We continue our sermon series “Speaking Differently,” and today we explore the idea of identity.
Speaking differently requires us first to open ourselves up to another way of perceiving things – listening differently, seeing differently, interpreting differently. And how we perceive things often hinge on our identity – who we are.
Q1: So to start I want to ask you – who are you?
I wonder how many of you felt that 3 entries were not enough, and submitted a few more?
So – we are not defined by just one identity – we hold multiple identities. Some are tied to our social-cultural background, some are tied to our relationships, some are tied to our profession. It isn’t realistic to reduce anyone to just one identity.
And this brings me to the next point – who we are is connected with what we are supposed to do. “Players gonna play, haters gonna hate, fakers gonna fake?” Right?
Wrong. That’s a shorthand way of reducing someone to a caricature. Who exactly are these players? These haters? These fakers?
We reduce them to a single thing because that dehumanises someone we don’t like, we don’t agree with, or just someone who is different from us – so it is easier to ignore, discriminate, vilify, hate and/or harm them.
We need to resist this oversimplification.
When I read about the news of the shooting in Oslo, some news agencies labelled the perpetrator an “Islamist terrorist.” That word is a very biased word. When a Christian extremist killed 77 people in Norway, why wasn’t he labelled a “Christianist?” The word “Islamist” betrays the Islamophobia that is so apparent here.
Every religion has its fair share of extremists – so it is not right to just single out on religion. It is this kind of shorthand and prejudiced writing that sows seeds of discord and fear rather than establish understanding amongst people.
My secondary school teacher, Mrs Albar, played a video for us from CNN years ago about the Gulf war (1990?). i remember it clearly – it was a clip where a group of Arab men (in civilian clothing) were shouting at the camera. About what, we don’t know. Then it cuts to another group of Arab men in military gear brandishing their AK-47s. Then it cuts to another scene of a group of Arab men praying at Sunset.
She asked us – what has this 3 scenes got to do with one another? What has this 3 scenes got to do with the news story? Well, the men in military gear certainly is connected to the Gulf War, but everything else? Not so much.
This is propaganda and brainwashing. CNN was subtly making us think that Arab men = angry = militarised = Islam.
She, in that moment, innoculated me from propaganda against Muslims. And also helped me be critical and aware of how media is used to manipulate how i see things and people.
So as we think about identities – let us also not reduce people into a single identity so we stop seeing them as a fellow human being, deserving of love, deserving of compassion.
We are going to explore the lectionary reading from the Hebrew Bible (2 Kings 5) through this idea of “identity” (or more accurately, “identities”)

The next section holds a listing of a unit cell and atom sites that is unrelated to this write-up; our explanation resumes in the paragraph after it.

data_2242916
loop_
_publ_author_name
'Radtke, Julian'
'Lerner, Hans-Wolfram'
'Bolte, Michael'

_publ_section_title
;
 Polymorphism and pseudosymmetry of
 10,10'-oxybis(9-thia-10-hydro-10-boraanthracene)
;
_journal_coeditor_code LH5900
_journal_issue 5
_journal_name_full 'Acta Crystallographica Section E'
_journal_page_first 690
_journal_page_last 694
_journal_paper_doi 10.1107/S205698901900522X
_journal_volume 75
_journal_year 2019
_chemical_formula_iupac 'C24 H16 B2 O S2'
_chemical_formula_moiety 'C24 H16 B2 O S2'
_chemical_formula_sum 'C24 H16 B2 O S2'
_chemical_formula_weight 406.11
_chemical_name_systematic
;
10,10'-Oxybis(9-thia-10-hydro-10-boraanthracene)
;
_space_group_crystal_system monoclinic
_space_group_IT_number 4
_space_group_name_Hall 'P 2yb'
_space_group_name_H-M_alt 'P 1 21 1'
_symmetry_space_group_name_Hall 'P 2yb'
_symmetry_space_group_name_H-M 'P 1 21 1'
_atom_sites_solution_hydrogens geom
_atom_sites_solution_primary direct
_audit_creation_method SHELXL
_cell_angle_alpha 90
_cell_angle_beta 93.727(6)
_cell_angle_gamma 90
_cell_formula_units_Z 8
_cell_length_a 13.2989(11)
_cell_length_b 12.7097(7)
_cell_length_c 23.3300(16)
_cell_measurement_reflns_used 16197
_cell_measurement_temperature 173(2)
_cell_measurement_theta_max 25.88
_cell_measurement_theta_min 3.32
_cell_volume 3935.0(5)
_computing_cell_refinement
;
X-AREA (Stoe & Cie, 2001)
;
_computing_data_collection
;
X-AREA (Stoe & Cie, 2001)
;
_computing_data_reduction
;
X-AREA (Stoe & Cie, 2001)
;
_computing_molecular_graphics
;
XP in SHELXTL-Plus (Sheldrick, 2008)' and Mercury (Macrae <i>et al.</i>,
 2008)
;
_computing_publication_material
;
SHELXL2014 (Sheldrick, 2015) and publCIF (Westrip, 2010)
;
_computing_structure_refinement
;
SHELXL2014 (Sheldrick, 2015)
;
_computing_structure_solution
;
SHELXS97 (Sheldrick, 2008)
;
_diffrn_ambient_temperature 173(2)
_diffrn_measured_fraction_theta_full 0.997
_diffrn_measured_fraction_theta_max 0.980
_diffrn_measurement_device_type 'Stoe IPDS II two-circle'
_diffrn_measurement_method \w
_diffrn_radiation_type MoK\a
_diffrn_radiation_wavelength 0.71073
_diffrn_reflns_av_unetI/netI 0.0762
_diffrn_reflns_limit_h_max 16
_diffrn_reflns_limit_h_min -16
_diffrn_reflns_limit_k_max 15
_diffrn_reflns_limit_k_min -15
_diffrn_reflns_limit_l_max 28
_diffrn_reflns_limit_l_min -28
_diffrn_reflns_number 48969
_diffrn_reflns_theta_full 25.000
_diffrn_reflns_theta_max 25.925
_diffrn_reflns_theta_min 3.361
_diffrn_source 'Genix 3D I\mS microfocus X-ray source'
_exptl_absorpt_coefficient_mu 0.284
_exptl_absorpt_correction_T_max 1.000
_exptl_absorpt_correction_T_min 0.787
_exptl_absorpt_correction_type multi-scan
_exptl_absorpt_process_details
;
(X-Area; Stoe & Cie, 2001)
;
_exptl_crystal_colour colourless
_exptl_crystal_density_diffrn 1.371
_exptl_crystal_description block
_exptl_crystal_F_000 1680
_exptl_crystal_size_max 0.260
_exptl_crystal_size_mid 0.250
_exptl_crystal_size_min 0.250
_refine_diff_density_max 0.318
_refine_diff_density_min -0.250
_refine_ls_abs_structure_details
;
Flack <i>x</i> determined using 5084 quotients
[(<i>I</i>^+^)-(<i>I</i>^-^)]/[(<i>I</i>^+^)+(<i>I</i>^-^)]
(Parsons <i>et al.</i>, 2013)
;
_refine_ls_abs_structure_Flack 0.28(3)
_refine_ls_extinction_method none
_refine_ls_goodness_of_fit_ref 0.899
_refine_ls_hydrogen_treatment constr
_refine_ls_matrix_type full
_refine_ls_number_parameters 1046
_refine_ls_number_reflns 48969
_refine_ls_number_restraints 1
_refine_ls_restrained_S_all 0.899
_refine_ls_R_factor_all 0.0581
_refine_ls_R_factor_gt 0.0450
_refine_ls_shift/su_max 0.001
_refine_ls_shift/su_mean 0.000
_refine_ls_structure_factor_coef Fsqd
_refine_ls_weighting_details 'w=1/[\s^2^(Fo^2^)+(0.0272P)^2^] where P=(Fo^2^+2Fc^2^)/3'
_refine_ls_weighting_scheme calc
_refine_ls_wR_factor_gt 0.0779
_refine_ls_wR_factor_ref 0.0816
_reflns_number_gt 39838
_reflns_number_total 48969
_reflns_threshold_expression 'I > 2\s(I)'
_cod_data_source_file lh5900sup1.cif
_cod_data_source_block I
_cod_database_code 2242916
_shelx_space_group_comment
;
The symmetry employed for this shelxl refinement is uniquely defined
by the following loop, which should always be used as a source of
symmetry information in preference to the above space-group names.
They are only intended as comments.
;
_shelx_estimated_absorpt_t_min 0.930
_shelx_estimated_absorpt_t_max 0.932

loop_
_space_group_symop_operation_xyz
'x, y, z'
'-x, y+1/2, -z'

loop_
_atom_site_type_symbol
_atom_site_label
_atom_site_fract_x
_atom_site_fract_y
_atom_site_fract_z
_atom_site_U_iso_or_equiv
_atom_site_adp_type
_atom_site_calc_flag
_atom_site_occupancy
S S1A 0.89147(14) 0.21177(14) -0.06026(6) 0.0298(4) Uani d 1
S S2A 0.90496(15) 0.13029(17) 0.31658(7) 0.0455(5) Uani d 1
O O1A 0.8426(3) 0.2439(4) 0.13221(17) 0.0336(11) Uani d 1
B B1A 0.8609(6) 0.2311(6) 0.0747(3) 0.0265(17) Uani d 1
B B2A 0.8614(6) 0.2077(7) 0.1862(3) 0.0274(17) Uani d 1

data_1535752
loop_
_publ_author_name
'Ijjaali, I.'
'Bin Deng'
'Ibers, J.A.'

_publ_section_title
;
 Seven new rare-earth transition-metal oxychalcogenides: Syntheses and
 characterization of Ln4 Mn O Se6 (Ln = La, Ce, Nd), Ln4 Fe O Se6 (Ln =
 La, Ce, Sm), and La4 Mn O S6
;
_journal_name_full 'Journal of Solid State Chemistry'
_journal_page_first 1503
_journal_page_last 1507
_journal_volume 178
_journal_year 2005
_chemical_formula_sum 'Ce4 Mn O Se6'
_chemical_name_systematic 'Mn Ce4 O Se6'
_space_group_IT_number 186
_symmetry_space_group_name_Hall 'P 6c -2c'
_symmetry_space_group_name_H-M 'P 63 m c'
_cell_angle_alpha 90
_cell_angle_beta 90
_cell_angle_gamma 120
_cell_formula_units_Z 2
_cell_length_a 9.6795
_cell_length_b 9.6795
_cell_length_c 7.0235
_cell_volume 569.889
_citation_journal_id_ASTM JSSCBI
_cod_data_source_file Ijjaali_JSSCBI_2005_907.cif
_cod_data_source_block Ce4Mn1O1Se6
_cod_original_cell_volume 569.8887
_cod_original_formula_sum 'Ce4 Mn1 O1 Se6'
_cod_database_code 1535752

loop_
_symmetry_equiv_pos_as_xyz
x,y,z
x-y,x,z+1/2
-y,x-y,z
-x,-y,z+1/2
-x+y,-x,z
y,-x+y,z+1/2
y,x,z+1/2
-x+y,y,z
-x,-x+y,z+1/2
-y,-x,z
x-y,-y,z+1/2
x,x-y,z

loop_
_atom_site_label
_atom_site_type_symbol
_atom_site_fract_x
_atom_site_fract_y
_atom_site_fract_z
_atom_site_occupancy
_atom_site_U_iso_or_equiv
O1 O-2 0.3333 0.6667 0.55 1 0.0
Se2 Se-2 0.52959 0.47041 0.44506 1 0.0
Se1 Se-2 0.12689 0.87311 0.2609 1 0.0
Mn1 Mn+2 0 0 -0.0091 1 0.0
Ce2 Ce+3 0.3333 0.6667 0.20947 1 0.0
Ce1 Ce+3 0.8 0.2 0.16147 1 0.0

I tried to think of ways to avoid it, but given that this is not exactly a chapter in the Bible that we are familiar with, it is necessary to read the whole thing. But before I start, I want to invite you to pay attention. Pay attention to the small details. Pay attention to what is going on. Pay attention as though you are there – and perhaps imagining yourself to be present with the characters. That change in perception sometimes help us see things we may just gloss over.
As I ask these questions, I am not only inviting you to dig deeper into this narrative, I am also inviting you to use these tools as you approach other passages in the Bible.
The key to this approach is curiosity, instead of trying to arrive at the correct answer. This is how we learn to speak differently.
2 Kings 5:1-19
Naaman, commander of the army of the king of Aram, was a great man and in high favour with his master, because by him the LORD had given victory to Aram. The man, though a mighty warrior, suffered from leprosy.
Who is this Naaman? – Commander of the army of Aram. Given victory by the Lord. Mighty warrior. Suffered from leprosy. How many identities does Naaman have?
Given his identities, what assumptions do we have of him?
One thing that jumped out at me – Aram – located where modern day Syria and southwestern part of Turkey are, and where Aramaic comes from – was an enemy of the Israelites. And the Lord gave him victory?
Now the Arameans on one of their raids had taken a young girl captive from the land of Israel, and she served Naaman’s wife. 3 She said to her mistress, ‘If only my lord were with the prophet who is in Samaria! He would cure him of his leprosy.’ 4 So Naaman went in and told his lord just what the girl from the land of Israel had said. 5 And the king of Aram said, ‘Go then, and I will send along a letter to the king of Israel.’
He went, taking with him ten talents of silver, six thousand shekels of gold, and ten sets of garments. 6 He brought the letter to the king of Israel, which read, ‘When this letter reaches you, know that I have sent to you my servant Naaman, that you may cure him of his leprosy.’ 7 When the king of Israel read the letter, he tore his clothes and said, ‘Am I God, to give death or life, that this man sends word to me to cure a man of his leprosy? Just look and see how he is trying to pick a quarrel with me.’
The story continues –
8 But when Elisha the man of God heard that the king of Israel had torn his clothes, he sent a message to the king, ‘Why have you torn your clothes? Let him come to me, that he may learn that there is a prophet in Israel.’ 9 So Naaman came with his horses and chariots, and halted at the entrance of Elisha’s house. 10 Elisha sent a messenger to him, saying, ‘Go, wash in the Jordan seven times, and your flesh shall be restored and you shall be clean.’